In 1964, Marichal went 21-8, 2.48, lead the league with 22 complete games and finished 15th in MVP voting. However, the Cy went to Dean Chance (20-9, 1.65) with Larry Jackson (24-11, 3.14) and Sandy Koufax (19-5, 1.74) also getting votes.  Chance lead his league in wins, ERA, complete games, shutouts and innings pitched.

Marichal once again put up strong numbers in 1965: 22-13, 2.13, while leading the league with 10 shutouts and finishing 9th in MVP voting. Sandy Koufax (26-8, 2.04) was again the unanimous Cy.  Sandy lead in wins, winning %, ERA, strikeouts, complete games and innings pitched, plus he also finished 2nd in MVP voting (with Willie Mays winning the award).

It was the same story in 1966;  Marichal went 25-6, 2.23, lead league with .806 Winning percentage, also lead the league with a 0.859 WHIP (not that anyone tracked WHIP Leaders in 1966) and finished 6th in MVP voting.  The Cy unanimously went to Sandy again (27-9, 1.73).  Koufax lead the league in wins, winning %, ERA, strikeouts, shutouts and complete games, and finished second to Roberto Clemente in MVP voting.

1967 was the first year of two Cy Young Awards rather than one, and Sandy Koufax had retired after the 1966 season, but Marichal had a somewhat pedestrian season by his standards:  14-10, 2.76.  Marichal’s teammate Mike McCormick (22-10, 2.85) won the National League Cy with Jim Bunning (17-15, 2.29) and Fergie Jenkins (20-13, 2.80) getting votes.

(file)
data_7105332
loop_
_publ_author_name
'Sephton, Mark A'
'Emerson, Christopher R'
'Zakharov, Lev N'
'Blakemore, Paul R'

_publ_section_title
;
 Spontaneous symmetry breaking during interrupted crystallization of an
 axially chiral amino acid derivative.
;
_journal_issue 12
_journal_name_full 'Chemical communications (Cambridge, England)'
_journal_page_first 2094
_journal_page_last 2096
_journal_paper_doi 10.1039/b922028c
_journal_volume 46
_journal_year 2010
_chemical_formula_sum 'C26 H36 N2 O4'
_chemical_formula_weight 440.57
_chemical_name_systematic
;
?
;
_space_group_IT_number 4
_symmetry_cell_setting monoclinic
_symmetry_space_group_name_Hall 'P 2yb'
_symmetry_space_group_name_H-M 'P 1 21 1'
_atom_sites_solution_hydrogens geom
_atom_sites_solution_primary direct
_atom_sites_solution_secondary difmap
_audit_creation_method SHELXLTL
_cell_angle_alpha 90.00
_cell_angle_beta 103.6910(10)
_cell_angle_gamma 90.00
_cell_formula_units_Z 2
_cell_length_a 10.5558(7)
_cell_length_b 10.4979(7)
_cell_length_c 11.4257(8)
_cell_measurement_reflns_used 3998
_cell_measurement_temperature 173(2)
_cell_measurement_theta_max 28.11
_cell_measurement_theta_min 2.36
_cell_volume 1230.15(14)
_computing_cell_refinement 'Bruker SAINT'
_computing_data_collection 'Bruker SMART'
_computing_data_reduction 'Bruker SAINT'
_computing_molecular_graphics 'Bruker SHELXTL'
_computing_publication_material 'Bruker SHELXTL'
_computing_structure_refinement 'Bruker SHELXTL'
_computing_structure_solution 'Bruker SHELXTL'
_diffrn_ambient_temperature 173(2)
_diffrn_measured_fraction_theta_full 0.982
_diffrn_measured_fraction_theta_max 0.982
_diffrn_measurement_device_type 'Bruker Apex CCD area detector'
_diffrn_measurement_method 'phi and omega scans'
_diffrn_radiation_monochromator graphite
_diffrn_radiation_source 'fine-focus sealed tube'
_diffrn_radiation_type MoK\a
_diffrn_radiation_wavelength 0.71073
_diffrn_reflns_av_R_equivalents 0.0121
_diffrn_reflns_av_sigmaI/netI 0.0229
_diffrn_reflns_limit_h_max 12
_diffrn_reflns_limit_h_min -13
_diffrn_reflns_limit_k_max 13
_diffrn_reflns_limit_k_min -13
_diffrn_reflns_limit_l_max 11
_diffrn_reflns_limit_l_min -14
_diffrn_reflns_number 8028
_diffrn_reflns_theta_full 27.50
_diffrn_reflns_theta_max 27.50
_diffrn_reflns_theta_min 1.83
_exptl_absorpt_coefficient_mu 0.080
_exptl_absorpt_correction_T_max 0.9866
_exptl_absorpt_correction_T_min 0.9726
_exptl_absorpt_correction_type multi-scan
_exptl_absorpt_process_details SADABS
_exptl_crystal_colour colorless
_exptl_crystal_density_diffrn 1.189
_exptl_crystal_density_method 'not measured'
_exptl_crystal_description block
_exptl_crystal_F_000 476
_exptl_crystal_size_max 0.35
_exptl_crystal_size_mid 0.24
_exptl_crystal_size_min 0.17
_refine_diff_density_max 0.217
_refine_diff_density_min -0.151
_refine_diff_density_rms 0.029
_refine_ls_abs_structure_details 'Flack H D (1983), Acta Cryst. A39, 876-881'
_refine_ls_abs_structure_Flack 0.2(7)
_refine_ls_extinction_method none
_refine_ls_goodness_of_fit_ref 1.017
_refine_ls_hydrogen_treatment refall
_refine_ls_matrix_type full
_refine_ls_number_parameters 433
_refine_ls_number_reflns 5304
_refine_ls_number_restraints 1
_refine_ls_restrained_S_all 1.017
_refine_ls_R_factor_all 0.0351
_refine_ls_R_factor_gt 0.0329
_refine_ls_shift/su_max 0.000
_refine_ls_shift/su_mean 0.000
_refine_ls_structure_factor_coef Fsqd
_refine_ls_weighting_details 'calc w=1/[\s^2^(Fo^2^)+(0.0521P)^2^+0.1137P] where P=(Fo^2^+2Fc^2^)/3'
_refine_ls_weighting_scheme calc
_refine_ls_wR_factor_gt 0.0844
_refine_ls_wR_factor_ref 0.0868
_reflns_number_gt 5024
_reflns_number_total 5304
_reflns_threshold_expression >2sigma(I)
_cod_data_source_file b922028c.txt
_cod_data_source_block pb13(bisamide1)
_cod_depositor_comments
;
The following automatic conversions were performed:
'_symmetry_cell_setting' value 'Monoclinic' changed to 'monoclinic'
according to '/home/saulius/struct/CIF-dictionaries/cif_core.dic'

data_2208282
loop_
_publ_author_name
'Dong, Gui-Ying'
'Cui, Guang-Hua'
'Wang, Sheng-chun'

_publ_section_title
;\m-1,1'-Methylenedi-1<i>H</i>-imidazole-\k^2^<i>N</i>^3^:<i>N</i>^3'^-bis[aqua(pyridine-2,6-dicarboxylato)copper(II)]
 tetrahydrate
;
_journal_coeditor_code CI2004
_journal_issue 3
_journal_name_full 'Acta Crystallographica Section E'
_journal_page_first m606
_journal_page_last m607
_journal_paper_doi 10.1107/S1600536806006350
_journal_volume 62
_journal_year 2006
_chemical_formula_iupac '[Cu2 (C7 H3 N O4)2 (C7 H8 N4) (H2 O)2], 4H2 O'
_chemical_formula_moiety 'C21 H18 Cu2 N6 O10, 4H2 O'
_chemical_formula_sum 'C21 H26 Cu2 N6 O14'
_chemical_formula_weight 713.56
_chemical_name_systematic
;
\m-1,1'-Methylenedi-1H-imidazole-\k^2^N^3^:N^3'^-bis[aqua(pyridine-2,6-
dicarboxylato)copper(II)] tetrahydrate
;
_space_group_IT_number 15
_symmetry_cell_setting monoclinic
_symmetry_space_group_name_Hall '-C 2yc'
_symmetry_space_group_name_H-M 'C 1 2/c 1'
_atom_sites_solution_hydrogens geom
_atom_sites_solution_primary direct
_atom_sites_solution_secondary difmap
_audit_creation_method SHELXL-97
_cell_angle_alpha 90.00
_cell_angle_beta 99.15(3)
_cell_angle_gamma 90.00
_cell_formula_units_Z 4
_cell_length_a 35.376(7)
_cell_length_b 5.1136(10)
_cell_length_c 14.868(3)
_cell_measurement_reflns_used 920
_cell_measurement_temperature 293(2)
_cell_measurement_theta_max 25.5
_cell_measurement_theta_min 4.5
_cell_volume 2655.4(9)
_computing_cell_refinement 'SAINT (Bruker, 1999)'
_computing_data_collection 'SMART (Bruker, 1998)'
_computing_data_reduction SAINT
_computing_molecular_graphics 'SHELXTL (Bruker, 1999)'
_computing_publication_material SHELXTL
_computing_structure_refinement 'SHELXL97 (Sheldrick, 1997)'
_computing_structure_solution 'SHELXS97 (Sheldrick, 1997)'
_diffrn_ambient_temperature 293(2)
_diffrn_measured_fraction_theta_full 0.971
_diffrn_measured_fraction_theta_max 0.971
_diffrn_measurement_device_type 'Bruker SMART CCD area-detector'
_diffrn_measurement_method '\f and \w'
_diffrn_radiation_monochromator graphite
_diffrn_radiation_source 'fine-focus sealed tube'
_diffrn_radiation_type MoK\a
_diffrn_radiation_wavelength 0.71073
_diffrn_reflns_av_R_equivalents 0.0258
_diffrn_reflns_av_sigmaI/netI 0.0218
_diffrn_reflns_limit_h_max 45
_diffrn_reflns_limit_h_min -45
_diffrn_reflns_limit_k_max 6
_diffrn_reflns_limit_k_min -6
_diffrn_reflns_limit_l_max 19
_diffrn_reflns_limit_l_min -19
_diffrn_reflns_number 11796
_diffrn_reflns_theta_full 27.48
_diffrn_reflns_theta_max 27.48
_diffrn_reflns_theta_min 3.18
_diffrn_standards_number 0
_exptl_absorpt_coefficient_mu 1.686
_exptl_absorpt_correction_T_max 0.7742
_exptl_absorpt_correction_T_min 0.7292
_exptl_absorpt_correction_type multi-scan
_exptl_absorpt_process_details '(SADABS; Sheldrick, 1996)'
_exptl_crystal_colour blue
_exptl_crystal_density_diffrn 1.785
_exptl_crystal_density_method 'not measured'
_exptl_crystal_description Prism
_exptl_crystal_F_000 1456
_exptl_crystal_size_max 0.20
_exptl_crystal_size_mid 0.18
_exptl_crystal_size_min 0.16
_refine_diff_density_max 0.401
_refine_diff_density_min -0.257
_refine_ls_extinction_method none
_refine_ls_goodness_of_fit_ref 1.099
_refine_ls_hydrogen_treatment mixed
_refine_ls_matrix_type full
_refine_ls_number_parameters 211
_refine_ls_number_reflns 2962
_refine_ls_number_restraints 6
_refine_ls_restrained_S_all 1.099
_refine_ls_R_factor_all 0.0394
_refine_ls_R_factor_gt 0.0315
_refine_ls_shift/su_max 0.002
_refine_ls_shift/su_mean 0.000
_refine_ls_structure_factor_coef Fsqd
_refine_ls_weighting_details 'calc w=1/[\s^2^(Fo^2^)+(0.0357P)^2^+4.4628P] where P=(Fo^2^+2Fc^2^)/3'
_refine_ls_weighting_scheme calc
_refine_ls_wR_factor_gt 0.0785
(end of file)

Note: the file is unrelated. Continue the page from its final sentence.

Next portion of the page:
In 1968; Marichal went 26-9, 2.43 and lead the league with 26 wins and 30 complete games. He also finished 5th in MVP voting. However, like with Sandy Koufax two years prior, there was a pitcher who dominated the league, and the NL Cy went unanimously to Bob Gibson (22-9, 1.12).  Gibson was also the MVP, and lead the league in ERA, shutouts and strikeouts.

With the expansion in 1969 also came an expansion of Cy Young voting;  there was still one vote representing each team, but now there were 24 teams.  Marichal put up a 21-11 record with a 2.10 ERA, and lead the league in ERA, shutouts and WHIP.  He also finished 23rd in MVP voting. The 1969 NL Cy went to Tom Seaver (25-7, 2.21) with Phil Niekro (23-13, 2.56) getting a first place vote.

1970 Cy voting changed to allow sportswriters to have three votes:  1st (5 points), 2nd (3 points) and 3rd (1 point).  Marichal (12-10, 4.12) was not a factor in voting that year.  For the record, Bob Gibson overwhelmingly won his 2nd Cy Young that year, with Gaylord Perry getting one first place vote.